|Photo by Martin Benjamin,|
scanned from the magazine's pages.
Wandering through it is good preparation for a conversation with Walt. He’s a collector: of junk and antiques, of homilies, facts and figures. The labyrinth of the barn, through which small aisles wend crazily, is a floor model of the intricate pathways of his mind.
Walt’s a farmer. You know him from his “Scho-Mo Farms” stand on Route 5, out past Amsterdam. But he’s also, lately, a fighter. You know him from his fight with the state that’s been going on since the Thruway Bridge collapsed over the Schoharie Creek in 1987. Or you know him from his fight alongside a Montgomery County group that protested the threat of a radioactive waste site in their midst.
He won that last fight, at least temporarily, but the battle with the state continues. He settles into an overstuffed chair in a back room of the barn and talks about it.
“They took my property by eminent domain, but eminent domain means they seize your property and it’s seized forever. It’s like death. I’ve never heard of temporary death. And I’ve never heard of temporary eminent domain.”
Needing a detour for the traffic unable to cross the river, the state yanked a few of Dufel’s arable acres for a spur to carry traffic from an old railroad bridge. The battle is in the courts right now, and Dufel complains that he hasn’t heard “in months and months and months and months” about any progress.
“They promised us they would leave our land just as good as it was when they took it. Well, where the spur was there are stones that were pushed down into the soil, and that soil was practically stone-free. Beyond the treeline, on property we own quite a ways over to Schoharie Creek--all that debris is left there yet.” And his sons, who run Scho-Mo Farms and the farm stand, lost $150,000 worth of business that year.
The Dufels have been on the property since 1920. “My father also owned a farm across the river. Dad was born in 1890. In 1920 he saw this property over here and bought it--with a lot of help from his father--but this land was all worn out when he got it. The former owner just grew hay and cut it off and shipped it to New York for the horses. The land was worn out. You couldn’t grow nothin’ on it. Took years to build it up, hauling in manure piles, getting the soil in shape to produce.”
It only seems natural that valley land should be good for farming, but high-pressure demands will deplete the soil quickly. “There’s a lot of black slate land up on the hills that produces even better than these river flats,” says Walt, “because the black slate has a lot of lime in the soil. It’s wonderful for corn and alfalfa. There are several farms around here that produce per acre better than this land, but this land has the advantage of being level and well drained. As long as they don’t keep raising the river.”
Even his detractors have noted Walt’s love of his land, but gets modest as he tells you that. “I’m probably no more in love with this valley than my sons are or the other farmers in the Mohawk Valley. You know, everythig is inherent to the soil. You start with the nucleus of a piece of dust, and that’s what we all go back into.”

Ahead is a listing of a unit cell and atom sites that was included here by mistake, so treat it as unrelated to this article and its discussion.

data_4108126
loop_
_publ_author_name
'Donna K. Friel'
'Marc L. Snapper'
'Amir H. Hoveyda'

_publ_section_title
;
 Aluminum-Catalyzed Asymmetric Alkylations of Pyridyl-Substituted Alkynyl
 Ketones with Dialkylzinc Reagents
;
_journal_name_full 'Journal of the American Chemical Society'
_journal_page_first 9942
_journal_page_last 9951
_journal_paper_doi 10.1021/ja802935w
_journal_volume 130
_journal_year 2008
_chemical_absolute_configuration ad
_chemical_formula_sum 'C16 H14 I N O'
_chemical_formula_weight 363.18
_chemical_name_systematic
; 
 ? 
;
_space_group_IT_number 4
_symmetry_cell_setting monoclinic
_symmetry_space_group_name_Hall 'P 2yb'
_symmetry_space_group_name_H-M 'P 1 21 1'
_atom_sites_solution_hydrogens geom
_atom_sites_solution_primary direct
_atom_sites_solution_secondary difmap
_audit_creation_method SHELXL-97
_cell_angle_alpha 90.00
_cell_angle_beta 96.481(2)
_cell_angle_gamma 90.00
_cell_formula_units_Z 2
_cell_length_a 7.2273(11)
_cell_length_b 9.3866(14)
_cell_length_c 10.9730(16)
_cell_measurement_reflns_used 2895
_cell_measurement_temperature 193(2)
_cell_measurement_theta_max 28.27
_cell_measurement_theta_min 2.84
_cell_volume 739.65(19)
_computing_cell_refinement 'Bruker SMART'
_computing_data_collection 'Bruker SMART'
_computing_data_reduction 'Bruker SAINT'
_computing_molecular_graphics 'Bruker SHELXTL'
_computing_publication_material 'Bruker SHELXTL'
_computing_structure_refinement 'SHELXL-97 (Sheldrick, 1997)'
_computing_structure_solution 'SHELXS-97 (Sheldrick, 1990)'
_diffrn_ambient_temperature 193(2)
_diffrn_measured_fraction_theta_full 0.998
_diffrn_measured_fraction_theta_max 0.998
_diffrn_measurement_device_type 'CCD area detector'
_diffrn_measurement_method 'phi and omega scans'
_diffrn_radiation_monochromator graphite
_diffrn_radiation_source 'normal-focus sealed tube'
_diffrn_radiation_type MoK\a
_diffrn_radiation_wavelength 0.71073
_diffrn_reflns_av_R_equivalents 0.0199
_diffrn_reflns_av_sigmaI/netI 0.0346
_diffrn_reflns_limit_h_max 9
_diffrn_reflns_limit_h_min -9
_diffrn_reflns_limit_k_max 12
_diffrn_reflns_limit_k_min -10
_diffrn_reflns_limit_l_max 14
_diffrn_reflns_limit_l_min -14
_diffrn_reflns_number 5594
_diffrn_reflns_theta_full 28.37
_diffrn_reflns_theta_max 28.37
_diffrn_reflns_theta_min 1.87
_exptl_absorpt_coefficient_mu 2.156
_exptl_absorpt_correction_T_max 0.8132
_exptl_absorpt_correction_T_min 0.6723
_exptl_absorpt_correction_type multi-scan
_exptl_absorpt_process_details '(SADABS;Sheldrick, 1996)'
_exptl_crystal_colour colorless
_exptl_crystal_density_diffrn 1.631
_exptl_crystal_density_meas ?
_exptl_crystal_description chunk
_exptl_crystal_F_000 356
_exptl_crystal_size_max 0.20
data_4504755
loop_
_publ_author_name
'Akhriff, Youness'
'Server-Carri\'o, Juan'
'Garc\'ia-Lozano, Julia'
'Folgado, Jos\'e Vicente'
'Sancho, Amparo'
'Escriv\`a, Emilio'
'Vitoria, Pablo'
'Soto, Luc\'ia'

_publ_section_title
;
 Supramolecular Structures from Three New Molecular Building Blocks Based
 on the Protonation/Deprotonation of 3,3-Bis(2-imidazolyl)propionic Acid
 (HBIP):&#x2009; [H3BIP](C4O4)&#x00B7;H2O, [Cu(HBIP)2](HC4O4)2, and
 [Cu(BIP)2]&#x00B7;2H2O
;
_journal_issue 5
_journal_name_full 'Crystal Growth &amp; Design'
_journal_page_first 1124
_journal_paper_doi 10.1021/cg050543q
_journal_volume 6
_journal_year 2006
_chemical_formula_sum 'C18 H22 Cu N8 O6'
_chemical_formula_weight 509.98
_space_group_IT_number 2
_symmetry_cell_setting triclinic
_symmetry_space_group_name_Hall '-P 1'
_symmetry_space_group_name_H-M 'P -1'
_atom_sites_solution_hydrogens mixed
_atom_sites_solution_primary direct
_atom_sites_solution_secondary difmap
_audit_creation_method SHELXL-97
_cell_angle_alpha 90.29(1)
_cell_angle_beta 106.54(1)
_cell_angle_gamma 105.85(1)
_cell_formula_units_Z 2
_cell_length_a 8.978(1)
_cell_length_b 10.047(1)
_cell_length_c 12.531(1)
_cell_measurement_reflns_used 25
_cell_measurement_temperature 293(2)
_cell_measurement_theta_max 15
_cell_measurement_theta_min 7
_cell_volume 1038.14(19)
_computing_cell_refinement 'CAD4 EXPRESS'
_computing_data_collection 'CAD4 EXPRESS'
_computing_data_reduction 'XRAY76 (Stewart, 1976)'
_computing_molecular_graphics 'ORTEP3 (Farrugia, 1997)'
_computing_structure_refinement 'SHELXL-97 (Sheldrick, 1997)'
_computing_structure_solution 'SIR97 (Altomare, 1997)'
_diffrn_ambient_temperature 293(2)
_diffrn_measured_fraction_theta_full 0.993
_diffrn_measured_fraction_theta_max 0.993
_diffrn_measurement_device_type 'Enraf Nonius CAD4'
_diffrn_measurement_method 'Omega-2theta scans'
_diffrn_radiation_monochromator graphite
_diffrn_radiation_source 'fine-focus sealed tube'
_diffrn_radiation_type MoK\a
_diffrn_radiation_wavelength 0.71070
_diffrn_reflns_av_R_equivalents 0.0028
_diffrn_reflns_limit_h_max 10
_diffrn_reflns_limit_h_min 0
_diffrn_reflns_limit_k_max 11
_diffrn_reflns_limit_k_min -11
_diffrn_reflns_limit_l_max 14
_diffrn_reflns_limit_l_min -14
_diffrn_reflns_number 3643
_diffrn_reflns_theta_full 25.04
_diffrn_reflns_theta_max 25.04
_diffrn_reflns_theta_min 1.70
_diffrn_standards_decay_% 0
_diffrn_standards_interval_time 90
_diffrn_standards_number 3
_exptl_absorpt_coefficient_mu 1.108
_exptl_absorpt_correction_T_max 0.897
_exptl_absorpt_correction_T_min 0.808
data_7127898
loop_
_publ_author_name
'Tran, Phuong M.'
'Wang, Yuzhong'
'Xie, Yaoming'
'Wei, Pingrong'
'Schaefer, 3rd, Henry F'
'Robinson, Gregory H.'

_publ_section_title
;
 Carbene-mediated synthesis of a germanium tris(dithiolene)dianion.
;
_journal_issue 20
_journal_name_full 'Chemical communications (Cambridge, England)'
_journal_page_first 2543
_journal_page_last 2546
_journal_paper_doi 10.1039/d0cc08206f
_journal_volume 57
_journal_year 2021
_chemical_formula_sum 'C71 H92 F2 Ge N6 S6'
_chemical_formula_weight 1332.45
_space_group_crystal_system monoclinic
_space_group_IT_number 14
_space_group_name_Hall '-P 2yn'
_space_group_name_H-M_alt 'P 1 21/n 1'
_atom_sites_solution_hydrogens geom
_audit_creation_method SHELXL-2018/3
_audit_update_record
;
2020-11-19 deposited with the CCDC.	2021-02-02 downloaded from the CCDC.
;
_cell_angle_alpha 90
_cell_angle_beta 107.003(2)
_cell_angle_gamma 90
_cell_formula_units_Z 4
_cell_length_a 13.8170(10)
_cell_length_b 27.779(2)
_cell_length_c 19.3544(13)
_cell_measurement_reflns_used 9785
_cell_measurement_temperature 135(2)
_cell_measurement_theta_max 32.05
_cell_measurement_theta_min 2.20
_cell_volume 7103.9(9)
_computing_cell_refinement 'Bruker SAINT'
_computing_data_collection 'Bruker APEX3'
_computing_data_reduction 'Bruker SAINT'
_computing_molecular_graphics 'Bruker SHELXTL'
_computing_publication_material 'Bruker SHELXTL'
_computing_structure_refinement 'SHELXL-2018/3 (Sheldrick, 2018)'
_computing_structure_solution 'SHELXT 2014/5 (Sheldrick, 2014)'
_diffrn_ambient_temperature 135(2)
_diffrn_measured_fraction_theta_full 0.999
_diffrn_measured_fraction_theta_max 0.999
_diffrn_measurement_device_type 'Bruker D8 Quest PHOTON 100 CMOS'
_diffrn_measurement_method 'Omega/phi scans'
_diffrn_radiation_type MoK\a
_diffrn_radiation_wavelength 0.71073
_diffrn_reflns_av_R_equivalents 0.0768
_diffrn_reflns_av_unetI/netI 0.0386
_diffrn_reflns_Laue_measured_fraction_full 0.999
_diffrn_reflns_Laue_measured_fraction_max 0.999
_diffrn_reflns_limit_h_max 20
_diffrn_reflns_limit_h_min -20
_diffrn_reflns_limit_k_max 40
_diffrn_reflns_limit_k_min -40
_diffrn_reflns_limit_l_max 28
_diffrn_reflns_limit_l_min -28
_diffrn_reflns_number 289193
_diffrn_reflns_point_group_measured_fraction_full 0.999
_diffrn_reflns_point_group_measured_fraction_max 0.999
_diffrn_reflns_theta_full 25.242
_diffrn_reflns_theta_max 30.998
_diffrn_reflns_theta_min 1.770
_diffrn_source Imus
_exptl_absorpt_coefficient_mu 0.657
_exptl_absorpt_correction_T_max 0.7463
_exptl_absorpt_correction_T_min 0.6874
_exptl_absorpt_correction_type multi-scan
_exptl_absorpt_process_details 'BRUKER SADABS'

As his sons have taken over the farming business, Walt is spending more and more time in his Antique Barn. How long has he been operating it? “Off and on, quite a few years. It’s just open part time. My wife says I’ll never make a success out of doing this because I’m too honest. I like to make people happy. I’ll buy something for $200 and sell it for a hundred just to keep the money flowing.”
On one side or another, Walt’s family has been a presence in the Mohawk Valley for centuries. He traces his ancestry to Native Americans on his mother’s side and prizes a photo he had taken with Iron Eyes Cody. And he credits the spiritual presence of those ancestors with some of his motivation to fight as he does.
Just last week he was interviewed over WFLY on National Farmers Day, being, as they told him, the best-known farmer in the state. “You get shoved into prominence. Over the years I’ve been getting more articulate on the subject. If you act like a turtle and keep your head in a shell, you don’t get anywhere. We were told years ago by the Farm Bureau, "Don’t badmouth.’ Quite a few years ago I was telling Larry King about the plight of the farmers and he couldn’t believe it. Now it’s come out in the last several years and people are made believers how the government wants to give the farmer so little for his goods that he goes bankrupt or commits suicide. To me it’s like a conspiracy to get the land away from the people, away from the farmers.”
He walks to the front door of the barn and looks across the fields at the highway complex. This view is the best testimony to Walt’s struggle. All around are acres and acres of freshly-picked land, some late-season crops of pumpkins and squash the last stragglers. Beyond it, the grey of the Thruway. It’s not a happy juxtaposition. Because it isn’t a logical one. Walt Dufel is bearing the brunt of that right now. Unlike so many farmers, however, he’s letting us know about it.
– Metroland Magazine, 19 October 1989